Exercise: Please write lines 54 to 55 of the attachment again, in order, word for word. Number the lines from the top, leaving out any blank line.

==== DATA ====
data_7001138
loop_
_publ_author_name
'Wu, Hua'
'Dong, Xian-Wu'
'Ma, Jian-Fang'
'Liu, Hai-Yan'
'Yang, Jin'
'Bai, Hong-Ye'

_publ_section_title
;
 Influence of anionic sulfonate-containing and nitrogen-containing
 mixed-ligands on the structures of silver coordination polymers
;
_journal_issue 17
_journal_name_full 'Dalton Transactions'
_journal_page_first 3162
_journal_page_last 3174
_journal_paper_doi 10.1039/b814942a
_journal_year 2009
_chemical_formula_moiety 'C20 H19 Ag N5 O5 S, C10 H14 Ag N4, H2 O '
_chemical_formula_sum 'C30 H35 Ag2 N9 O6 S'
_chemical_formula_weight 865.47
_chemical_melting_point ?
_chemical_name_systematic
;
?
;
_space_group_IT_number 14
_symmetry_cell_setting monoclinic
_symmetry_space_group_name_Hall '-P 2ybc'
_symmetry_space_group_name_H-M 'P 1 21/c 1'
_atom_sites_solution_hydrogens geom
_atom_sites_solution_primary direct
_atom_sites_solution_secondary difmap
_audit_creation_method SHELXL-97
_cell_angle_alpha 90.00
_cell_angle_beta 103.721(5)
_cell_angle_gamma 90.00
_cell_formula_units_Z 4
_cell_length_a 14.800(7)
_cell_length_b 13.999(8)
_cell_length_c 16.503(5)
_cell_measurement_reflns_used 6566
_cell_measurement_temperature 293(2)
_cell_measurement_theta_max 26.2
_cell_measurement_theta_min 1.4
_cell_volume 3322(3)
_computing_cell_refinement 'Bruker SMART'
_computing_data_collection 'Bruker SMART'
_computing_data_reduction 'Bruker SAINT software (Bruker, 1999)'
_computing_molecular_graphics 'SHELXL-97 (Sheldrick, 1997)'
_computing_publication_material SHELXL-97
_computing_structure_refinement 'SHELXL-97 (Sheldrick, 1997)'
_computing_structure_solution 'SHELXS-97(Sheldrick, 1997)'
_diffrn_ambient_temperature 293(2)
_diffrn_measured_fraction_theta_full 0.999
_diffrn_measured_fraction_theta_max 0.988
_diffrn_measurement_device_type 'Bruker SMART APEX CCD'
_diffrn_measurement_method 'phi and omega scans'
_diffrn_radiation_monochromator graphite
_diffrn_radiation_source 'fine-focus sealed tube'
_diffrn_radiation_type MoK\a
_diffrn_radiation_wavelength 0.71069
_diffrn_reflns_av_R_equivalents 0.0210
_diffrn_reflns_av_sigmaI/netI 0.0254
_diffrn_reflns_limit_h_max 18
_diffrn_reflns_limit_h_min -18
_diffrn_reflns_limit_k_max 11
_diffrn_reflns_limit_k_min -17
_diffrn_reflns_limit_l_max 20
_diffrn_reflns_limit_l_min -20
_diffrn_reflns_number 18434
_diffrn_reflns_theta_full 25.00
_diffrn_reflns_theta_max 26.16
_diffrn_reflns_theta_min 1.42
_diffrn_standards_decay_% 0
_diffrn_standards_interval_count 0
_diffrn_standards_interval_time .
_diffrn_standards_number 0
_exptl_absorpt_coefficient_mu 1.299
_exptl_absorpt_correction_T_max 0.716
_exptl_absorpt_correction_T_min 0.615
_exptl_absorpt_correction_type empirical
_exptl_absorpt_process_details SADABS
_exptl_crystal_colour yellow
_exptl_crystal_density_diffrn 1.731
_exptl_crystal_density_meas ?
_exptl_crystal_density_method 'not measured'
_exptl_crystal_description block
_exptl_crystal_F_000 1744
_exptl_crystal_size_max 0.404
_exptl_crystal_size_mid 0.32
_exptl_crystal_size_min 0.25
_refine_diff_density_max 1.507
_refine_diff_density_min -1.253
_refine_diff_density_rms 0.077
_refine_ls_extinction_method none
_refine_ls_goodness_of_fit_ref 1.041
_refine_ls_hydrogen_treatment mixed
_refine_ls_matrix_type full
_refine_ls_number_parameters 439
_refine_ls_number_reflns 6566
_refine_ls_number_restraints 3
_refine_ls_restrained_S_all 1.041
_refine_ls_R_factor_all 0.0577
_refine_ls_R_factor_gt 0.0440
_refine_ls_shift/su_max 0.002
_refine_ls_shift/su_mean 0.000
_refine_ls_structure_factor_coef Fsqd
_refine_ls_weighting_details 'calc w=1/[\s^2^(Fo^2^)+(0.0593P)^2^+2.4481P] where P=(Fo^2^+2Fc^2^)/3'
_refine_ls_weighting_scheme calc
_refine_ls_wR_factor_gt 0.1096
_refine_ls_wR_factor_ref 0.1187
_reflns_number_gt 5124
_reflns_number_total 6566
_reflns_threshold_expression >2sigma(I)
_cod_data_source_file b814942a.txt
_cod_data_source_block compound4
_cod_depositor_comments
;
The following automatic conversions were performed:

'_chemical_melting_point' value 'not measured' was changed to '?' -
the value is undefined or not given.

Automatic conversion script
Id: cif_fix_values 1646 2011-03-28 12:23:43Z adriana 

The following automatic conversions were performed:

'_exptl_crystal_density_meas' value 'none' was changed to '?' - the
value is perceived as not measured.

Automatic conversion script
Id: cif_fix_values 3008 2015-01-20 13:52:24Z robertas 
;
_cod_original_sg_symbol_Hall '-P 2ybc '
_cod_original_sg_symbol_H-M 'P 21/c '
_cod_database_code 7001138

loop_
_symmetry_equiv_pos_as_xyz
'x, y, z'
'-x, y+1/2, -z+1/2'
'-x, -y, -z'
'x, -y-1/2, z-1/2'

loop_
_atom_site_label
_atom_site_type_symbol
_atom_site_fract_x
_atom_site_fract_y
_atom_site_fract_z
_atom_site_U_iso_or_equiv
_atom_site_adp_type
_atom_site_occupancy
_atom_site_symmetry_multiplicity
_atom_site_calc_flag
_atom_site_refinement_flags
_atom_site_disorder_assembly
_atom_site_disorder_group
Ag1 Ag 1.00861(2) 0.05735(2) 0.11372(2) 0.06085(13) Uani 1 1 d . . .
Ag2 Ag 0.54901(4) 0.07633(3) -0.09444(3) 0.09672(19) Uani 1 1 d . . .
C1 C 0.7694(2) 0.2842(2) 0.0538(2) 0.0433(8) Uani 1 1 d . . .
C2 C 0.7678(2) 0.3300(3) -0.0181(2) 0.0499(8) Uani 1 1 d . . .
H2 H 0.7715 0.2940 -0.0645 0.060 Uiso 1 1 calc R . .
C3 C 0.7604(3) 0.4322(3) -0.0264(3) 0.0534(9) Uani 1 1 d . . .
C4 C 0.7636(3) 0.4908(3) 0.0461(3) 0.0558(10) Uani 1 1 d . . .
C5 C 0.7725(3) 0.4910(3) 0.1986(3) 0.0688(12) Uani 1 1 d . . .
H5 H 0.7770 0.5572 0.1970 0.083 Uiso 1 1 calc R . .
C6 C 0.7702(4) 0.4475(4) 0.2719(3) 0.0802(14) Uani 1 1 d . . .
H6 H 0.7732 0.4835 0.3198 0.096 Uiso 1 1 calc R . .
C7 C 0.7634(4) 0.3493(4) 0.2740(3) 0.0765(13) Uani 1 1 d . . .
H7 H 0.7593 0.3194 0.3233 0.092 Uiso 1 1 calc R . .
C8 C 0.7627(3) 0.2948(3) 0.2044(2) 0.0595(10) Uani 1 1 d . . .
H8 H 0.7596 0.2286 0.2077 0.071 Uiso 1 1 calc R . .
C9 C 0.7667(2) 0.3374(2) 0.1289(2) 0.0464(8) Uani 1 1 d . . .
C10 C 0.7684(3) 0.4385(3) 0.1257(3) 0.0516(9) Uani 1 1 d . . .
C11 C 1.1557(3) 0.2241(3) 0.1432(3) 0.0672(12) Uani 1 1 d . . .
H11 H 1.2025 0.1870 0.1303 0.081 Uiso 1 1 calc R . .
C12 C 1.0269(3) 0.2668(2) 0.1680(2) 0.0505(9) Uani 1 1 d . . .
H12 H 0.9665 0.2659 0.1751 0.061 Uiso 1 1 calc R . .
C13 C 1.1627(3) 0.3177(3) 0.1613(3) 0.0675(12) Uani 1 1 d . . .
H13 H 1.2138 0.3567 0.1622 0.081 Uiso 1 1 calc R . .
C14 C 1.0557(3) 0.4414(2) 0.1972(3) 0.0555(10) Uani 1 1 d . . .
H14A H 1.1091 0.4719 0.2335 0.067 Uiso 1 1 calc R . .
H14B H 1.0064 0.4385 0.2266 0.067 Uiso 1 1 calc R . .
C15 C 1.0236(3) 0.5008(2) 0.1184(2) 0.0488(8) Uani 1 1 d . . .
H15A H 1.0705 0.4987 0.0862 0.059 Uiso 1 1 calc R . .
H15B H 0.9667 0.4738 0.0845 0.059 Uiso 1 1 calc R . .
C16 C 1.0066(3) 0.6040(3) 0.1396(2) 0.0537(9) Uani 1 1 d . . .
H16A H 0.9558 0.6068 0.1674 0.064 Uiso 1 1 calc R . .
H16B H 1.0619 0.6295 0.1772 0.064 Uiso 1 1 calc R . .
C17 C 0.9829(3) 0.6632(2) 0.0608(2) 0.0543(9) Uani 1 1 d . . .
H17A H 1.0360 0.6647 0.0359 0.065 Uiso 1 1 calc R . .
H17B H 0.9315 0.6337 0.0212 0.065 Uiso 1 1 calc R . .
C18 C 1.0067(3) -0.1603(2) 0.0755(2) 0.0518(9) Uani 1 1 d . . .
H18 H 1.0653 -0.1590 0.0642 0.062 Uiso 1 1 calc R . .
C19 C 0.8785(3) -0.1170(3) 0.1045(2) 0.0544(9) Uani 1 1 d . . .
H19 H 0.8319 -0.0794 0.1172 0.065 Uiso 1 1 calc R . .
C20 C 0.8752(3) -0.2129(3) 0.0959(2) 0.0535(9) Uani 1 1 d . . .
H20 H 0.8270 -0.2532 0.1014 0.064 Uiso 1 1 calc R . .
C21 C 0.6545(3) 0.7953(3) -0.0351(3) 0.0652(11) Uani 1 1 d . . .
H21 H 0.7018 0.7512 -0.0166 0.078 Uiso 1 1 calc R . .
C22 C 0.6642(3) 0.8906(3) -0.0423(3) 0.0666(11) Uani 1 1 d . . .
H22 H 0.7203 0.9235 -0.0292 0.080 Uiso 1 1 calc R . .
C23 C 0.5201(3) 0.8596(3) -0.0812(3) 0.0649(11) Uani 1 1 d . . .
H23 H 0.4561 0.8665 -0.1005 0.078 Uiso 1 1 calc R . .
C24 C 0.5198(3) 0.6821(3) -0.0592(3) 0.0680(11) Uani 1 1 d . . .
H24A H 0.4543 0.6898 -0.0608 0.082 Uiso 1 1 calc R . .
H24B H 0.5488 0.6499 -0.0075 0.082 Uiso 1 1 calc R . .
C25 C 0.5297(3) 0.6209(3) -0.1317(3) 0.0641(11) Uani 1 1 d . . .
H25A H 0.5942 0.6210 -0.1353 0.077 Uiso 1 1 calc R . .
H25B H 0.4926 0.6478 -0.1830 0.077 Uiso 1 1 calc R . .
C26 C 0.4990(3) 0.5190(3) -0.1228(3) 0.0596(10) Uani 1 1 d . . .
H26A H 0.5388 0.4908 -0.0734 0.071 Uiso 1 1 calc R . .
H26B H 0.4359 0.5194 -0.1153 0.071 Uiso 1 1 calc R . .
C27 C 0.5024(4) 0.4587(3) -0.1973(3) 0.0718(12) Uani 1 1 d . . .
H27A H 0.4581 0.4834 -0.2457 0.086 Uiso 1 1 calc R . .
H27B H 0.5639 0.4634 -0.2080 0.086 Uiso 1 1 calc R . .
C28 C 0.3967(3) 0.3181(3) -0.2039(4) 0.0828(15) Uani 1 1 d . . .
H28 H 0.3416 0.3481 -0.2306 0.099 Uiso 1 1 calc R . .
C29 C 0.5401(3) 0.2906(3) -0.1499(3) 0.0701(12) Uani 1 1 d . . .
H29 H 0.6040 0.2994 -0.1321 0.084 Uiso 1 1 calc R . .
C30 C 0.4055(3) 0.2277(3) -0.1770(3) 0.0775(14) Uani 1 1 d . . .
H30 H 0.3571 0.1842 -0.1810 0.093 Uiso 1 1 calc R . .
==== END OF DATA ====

_computing_structure_refinement 'SHELXL-97 (Sheldrick, 1997)'
_computing_structure_solution 'SHELXS-97(Sheldrick, 1997)'